- Title: Kenyan maize farmers seek juicier profits from watermelons.
- Date: 16th January 2017
- Summary: TRANS NZOIA, KENYA (RECENT) (REUTERS) VARIOUS OF FARMER, MARK MUKOPI HARVESTING WATERMELONS MUKOPI PUTTING MELONS IN BAG VARIOUS OF MELONS IN FARM (SOUNDBITE) (English) FARMER, MARK MUKOPI SAYING: "The harvest is good because as we talk, irrespective of the poor weather, because the short rains have not come as expected we have had very little rain unlike what we anticipated initially so the yield has not been good as I wanted but for a start, I am satisfied because so far I have harvested close to a ton about 800 kilos which now part has been disposed another part is in the store waiting for disposal." MUKOPI ARRANGING MELONS IN HIS STORE VARIOUS OF MELONS MUKOPI HELPING PACK MELONS FOR CLIENTS VARIOUS OF MUKOPI NOTING SALES RECORDS MUKOPI RECEIVING MONEY FROM BUYERS VARIOUS OF MUKOPI AND HIS FAMILY EATING WATERMELONS VARIOUS OF WATERMELONS ON SALE AT MARKET WOMAN CHOOSING WATERMELON (SOUNDBITE) (English) CUSTOMER, MARY MABIA SAYING: "Watermelons purify blood in your body and you feel healthy, that is why I like buying them. They boost blood in my body." VARIOUS OF FRUIT VENDOR, PETER IRUNGU CUTTING MELONS FOR SALE CLIENT EATING MELON AT IRUNGU'S STALL (SOUNDBITE) (Swahili) PETER IRUNGU, FRUIT VENDOR, SAYING: "You find that you sell about 10 pineapples per day but with watermelon you can sell 100 to 150 kilos per day on retail. When I compare other fruits like pineapples, mangoes, I do not even see the point of selling mangoes or pineapples. What makes my business do well is watermelon." STREET SCENE
- Embargoed: 30th January 2017 10:48
- Keywords: Farming agriculture staple foods maize watermelon fruits markets
- Location: TRANS NZOIA, KENYA
- City: TRANS NZOIA, KENYA
- Country: Kenya
- Topics: Economic Events
- Reuters ID: LVA0015ZBY8UV
- Aspect Ratio: 16:9
- Story Text: Mark Mukopi, a farmer in Kenya's Trans Nzoia county, has been growing maize on his 14 acre farm for over 30 years but last year he decided to farm watermelons, which are growing in popularity in the region.
Watermelon takes three months to mature and is grown here only during the hot season when temperatures can go above 25 degrees centigrade because the fruit does not do well in cold climates.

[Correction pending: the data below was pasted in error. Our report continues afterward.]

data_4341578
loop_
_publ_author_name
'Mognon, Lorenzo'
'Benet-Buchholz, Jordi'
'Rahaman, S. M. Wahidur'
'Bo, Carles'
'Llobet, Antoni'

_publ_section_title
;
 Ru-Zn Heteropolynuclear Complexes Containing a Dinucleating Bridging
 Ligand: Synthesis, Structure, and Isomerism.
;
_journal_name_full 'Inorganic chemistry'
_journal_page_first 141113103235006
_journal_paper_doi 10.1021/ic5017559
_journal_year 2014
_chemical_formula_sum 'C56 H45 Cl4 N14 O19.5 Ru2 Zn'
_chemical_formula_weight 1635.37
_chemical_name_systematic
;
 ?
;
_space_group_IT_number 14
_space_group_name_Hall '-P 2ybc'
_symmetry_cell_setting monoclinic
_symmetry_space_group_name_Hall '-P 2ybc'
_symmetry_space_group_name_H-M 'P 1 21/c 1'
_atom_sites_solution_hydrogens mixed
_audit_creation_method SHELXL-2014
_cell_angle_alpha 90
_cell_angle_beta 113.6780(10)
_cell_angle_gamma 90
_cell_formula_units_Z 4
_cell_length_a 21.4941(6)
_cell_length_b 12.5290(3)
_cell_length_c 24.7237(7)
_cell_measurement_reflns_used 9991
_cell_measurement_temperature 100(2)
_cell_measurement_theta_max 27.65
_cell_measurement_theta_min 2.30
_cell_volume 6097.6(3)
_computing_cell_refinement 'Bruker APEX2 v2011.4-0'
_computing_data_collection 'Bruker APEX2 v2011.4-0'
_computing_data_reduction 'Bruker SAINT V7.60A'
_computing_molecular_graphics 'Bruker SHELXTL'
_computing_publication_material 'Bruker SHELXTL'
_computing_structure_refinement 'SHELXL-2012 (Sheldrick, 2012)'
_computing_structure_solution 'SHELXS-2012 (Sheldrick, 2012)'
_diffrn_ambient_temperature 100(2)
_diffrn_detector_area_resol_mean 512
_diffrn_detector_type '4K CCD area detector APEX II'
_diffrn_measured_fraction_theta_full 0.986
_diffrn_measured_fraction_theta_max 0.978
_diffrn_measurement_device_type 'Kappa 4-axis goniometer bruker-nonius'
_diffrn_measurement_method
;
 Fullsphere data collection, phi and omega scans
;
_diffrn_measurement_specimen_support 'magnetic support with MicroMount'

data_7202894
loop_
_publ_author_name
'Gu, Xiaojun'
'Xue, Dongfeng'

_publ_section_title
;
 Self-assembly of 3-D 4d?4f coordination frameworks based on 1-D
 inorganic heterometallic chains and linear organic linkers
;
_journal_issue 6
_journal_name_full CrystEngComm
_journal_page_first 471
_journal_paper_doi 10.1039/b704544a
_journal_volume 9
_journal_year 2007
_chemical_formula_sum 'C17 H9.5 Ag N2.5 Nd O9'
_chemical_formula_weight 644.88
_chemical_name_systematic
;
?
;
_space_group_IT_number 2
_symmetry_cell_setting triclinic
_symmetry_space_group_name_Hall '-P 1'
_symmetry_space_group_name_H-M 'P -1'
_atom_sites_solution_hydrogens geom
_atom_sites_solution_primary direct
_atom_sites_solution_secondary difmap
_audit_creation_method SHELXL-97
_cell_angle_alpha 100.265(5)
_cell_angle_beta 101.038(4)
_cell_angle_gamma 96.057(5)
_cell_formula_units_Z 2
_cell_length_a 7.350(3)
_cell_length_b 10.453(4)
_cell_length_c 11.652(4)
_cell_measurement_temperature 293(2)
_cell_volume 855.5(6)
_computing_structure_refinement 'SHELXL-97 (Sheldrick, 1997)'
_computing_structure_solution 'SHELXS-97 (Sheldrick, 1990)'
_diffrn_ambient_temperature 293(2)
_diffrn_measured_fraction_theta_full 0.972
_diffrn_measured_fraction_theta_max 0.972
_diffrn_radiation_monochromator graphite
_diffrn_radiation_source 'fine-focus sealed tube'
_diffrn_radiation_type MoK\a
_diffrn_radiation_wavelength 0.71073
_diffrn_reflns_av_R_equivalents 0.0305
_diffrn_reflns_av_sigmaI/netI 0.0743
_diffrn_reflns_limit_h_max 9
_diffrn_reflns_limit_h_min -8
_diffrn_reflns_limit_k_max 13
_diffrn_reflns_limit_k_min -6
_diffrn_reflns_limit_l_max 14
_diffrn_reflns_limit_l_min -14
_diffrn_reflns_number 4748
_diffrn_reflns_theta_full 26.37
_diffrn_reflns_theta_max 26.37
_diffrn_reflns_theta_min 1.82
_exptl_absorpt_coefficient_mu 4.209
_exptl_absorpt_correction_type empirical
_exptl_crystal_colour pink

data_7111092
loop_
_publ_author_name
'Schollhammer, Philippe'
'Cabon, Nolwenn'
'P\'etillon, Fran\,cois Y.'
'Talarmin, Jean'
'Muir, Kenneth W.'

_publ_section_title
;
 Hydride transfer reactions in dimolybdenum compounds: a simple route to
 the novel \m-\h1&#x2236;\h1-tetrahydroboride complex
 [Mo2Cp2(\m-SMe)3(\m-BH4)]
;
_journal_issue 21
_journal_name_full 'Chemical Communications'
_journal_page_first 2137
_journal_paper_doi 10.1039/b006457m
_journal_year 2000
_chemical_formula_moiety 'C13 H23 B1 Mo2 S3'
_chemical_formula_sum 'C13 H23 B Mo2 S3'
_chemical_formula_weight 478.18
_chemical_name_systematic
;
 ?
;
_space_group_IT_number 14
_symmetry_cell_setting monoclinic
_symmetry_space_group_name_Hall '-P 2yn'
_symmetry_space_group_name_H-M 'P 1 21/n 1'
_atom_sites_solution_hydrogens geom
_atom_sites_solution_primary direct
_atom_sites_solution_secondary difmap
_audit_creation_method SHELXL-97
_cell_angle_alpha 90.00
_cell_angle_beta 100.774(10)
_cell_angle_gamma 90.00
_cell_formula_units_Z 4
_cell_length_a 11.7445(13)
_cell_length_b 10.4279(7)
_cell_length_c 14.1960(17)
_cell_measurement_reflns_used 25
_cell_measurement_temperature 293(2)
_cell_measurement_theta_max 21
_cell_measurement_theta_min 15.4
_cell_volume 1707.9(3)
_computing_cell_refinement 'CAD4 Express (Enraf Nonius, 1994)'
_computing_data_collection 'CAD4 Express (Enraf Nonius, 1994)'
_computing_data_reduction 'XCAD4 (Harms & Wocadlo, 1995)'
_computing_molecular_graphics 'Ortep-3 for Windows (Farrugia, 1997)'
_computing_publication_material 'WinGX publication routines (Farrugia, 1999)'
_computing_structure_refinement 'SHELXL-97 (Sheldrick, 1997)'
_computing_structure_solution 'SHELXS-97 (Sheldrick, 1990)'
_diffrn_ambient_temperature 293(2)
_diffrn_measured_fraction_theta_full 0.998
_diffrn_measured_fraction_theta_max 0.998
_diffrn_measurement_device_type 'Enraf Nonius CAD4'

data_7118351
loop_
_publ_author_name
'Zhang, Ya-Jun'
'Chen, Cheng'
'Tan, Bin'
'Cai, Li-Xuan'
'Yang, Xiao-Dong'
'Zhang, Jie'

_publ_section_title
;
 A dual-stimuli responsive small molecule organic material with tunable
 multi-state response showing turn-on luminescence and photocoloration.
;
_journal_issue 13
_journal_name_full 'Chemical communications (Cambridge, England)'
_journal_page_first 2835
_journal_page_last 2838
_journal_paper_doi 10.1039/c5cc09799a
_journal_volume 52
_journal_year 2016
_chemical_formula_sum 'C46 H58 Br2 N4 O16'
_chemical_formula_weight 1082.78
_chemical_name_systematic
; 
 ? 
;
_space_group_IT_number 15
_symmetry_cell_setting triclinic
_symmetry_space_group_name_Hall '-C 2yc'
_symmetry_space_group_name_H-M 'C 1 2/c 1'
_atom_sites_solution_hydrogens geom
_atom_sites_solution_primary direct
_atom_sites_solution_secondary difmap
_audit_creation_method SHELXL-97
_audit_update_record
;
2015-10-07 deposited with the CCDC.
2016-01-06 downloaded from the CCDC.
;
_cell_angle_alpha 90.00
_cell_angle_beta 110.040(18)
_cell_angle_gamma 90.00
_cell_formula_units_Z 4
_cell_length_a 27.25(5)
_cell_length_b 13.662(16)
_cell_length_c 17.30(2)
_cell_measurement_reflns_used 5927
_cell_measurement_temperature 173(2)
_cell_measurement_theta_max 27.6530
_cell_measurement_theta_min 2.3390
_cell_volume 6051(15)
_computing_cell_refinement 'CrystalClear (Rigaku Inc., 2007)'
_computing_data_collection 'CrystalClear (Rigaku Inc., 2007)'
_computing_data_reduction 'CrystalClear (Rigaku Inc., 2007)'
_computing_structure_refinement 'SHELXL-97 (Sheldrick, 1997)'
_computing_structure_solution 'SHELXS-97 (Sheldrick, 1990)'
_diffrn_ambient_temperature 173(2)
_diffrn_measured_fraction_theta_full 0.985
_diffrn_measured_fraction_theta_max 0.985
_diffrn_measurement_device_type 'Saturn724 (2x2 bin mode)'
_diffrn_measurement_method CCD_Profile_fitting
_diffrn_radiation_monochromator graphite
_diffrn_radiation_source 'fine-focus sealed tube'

It is also the season after the maize harvest when farms would usually remain fallow before the next planting season.
An acre of watermelon can fetch about 4,400 US dollars, compared to an acre of maize grown over the same period which brings in about 300 dollars.
"The harvest is good because as we talk irrespective of the poor weather, because the short rains have not come as expected we have had very little rain unlike what we anticipated initially so the yield has not been good as I wanted but for a start, I am satisfied because so far I have harvested close to a ton -- about 800 kilos," said Mukopi.
The farmer sells his melons to wholesalers at an average price of 1.50 US dollars for a watermelon weighing six kilograms.
Watermelons contain about 90 percent water and are rich in vitamins A, B and C as well as antioxidants among other health benefits.
At the main produce market, many fruit traders say they sell about 10 tones of the fruit per week to regular clients.
"Watermelons purify blood in your body and you feel healthy, that is why I like buying them. They boost blood in my body," said Mary Mabia, a customer.
"You find that you sell about 10 pineapples per day but with watermelon you can sell 100 to 150 kilos per day on retail. When I compare other fruits like pineapples, mangoes, I do not even see the point of selling mangoes or pineapples anymore. What makes my business do well is watermelon," said Peter Irungu, a trader.
Trans Nzoia is an agricultural region and forms a key part of the county's main bread basket.
Many farmers have traditionally grown Kenya's staple maize and wheat but bad weather and poor sales, caused by cheap imports have seen farmers look for alternatives.
Trans Nzoia county Agronomist, Kenneth Kagai says that while more farmers diversify, food security is not at risk.
"We are encouraging our farmers to practice a farming system whereby they can have maize as a first crop during the long rains and then after harvesting the maize, especially those farmers who have got water they are able to irrigate their farms and plant alternative crops like the watermelon. So quite a number of farmers have been able to plant water melon and as you can see from the way I have said, this one is not going to impact on food security because we are encouraging our farmers to use their farms effectively," said Kagai.
Mukopi is out making deliveries at a store in town. He plans to increase his crop in the next season because the returns have been very promising.
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